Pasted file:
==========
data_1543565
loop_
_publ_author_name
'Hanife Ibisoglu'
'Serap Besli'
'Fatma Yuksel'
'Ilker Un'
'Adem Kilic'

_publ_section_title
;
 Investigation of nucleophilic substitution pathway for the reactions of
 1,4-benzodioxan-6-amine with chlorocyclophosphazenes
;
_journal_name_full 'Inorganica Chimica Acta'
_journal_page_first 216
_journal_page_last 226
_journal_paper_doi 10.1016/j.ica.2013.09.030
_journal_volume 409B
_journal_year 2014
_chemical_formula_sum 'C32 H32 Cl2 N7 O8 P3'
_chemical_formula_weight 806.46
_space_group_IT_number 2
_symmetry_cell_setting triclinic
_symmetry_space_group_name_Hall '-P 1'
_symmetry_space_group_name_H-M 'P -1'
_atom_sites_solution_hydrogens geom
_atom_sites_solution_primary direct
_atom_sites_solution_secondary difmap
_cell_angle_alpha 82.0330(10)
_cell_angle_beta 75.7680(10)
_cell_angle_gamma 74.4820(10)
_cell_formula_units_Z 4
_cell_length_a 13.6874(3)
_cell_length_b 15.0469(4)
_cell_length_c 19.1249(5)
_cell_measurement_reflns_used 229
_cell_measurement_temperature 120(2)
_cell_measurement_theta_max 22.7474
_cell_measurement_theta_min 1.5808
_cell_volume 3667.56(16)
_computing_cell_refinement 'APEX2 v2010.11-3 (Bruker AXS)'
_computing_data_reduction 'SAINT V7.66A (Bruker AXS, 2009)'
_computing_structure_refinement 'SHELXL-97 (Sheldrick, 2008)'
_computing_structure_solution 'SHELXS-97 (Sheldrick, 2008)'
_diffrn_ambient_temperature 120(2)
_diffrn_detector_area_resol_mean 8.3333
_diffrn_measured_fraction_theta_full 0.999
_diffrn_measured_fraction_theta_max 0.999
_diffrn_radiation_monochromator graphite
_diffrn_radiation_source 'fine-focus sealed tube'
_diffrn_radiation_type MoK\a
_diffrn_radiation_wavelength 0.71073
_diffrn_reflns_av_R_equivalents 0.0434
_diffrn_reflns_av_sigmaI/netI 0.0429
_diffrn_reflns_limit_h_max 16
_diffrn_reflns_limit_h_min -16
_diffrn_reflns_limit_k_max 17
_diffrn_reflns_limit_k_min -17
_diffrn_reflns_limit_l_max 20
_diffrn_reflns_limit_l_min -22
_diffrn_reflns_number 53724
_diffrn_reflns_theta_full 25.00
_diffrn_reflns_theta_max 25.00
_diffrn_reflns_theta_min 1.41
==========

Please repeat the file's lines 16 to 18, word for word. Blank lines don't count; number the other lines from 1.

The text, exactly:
_journal_page_last 226
_journal_paper_doi 10.1016/j.ica.2013.09.030
_journal_volume 409B